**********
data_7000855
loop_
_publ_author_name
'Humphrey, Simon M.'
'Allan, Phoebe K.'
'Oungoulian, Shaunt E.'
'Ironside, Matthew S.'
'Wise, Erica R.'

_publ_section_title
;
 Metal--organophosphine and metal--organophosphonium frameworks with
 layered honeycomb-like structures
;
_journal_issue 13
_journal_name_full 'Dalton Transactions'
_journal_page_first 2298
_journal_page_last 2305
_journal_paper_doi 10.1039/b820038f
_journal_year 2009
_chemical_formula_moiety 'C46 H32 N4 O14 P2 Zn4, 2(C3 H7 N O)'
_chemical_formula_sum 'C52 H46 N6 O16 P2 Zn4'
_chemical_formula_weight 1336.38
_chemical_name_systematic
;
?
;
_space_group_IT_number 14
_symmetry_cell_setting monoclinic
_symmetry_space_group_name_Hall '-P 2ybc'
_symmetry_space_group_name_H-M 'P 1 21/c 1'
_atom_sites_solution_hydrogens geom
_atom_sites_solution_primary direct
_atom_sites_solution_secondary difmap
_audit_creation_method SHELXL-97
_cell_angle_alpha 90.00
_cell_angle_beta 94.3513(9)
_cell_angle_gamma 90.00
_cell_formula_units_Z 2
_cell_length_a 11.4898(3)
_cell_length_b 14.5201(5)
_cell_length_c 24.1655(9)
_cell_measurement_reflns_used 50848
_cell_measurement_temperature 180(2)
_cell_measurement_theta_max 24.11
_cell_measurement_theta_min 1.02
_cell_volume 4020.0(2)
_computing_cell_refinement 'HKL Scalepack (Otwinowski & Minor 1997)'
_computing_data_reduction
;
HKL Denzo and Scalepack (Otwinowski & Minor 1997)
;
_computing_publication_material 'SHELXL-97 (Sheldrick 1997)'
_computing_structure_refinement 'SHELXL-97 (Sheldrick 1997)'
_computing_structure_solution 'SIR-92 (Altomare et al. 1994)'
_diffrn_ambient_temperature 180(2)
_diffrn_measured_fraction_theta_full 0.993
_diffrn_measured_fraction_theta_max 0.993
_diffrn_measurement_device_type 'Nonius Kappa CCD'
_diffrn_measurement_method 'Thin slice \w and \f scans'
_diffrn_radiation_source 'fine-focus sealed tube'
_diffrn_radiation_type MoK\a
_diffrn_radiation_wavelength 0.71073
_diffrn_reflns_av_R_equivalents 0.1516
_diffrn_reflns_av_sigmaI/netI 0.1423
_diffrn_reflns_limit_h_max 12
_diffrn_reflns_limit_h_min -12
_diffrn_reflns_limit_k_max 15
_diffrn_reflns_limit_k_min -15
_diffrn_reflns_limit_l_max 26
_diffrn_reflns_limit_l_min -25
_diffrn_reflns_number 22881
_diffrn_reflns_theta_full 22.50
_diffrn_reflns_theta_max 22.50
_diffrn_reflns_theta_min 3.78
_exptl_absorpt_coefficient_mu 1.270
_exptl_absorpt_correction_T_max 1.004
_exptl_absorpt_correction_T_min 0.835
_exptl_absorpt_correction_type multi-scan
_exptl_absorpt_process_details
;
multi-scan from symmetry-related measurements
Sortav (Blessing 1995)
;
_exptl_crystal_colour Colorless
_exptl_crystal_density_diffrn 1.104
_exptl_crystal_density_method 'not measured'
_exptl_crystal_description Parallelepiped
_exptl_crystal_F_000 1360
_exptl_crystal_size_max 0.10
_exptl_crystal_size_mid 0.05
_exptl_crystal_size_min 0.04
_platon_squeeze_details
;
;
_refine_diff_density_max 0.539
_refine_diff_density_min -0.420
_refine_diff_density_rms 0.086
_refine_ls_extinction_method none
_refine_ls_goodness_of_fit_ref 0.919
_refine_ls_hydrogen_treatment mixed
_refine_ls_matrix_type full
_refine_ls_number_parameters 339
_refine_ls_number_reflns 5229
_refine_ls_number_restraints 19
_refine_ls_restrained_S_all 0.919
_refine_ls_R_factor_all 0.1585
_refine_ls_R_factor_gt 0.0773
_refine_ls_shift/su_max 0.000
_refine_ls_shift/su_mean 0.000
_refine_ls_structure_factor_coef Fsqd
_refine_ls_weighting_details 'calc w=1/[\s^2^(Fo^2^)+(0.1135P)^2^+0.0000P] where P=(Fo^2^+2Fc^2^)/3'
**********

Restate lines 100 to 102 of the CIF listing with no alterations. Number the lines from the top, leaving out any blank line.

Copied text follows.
_refine_ls_hydrogen_treatment mixed
_refine_ls_matrix_type full
_refine_ls_number_parameters 339